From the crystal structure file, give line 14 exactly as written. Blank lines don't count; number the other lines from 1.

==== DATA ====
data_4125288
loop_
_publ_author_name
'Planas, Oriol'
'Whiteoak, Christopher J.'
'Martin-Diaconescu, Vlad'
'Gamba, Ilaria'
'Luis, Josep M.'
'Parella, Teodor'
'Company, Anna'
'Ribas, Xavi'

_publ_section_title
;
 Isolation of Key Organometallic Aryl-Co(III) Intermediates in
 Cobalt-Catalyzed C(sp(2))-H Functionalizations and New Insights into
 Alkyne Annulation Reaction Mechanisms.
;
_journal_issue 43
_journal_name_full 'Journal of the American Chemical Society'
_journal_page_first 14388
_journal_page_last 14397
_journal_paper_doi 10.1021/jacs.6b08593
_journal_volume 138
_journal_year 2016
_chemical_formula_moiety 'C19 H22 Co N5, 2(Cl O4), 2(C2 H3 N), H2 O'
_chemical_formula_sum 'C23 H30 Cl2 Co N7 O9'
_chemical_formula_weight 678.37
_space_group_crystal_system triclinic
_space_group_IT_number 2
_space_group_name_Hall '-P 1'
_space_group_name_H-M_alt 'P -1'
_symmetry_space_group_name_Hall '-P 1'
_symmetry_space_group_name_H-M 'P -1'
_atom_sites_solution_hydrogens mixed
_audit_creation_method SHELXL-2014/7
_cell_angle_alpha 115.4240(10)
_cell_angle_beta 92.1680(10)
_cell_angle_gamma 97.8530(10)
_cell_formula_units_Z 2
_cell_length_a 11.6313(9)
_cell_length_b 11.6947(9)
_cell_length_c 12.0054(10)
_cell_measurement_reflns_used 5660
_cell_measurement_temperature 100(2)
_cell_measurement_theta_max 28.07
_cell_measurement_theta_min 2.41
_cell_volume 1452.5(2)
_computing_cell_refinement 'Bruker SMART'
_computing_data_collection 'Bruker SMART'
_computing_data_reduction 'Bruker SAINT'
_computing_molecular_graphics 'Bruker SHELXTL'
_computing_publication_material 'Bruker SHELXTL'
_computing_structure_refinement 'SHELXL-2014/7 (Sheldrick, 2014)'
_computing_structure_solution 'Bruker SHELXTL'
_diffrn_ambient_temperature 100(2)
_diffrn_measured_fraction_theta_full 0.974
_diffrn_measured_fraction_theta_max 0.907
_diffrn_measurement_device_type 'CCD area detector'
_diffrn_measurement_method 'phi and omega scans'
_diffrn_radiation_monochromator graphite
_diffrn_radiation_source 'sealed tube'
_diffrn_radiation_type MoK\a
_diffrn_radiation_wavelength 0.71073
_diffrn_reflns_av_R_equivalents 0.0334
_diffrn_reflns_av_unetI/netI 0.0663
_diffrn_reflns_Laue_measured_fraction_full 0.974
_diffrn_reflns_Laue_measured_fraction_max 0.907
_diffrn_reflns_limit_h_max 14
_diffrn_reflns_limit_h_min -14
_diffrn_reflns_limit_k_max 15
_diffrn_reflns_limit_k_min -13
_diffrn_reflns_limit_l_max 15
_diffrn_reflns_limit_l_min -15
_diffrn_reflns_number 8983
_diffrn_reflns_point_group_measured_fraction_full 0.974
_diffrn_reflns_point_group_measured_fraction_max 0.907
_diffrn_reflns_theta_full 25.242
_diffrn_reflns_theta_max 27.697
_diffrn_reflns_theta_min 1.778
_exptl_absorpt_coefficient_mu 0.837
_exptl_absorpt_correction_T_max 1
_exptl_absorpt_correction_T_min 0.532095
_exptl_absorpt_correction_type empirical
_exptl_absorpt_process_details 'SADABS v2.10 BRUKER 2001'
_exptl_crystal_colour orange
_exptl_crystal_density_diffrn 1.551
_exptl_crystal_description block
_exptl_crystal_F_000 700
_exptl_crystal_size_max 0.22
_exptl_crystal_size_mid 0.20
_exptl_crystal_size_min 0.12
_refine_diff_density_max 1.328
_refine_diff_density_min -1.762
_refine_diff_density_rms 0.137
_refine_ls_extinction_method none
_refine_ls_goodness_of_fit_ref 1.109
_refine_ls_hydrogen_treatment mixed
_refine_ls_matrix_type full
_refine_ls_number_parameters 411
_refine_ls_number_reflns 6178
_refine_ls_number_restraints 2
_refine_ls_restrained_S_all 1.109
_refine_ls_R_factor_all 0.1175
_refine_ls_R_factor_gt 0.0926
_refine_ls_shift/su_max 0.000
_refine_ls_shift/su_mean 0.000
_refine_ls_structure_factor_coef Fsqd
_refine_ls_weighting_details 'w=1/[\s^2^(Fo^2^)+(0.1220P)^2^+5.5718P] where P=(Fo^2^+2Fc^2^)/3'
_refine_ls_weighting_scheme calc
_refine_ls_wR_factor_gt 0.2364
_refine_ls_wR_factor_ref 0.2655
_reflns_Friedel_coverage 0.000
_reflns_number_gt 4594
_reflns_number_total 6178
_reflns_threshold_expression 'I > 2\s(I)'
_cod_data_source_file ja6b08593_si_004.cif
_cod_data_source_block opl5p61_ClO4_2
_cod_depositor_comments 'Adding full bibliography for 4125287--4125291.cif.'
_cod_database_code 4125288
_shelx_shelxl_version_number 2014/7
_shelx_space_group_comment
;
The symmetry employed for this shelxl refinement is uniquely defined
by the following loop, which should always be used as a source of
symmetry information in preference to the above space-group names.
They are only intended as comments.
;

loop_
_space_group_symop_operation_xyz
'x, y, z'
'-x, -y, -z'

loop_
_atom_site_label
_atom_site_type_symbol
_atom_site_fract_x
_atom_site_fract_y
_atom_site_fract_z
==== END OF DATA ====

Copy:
 Isolation of Key Organometallic Aryl-Co(III) Intermediates in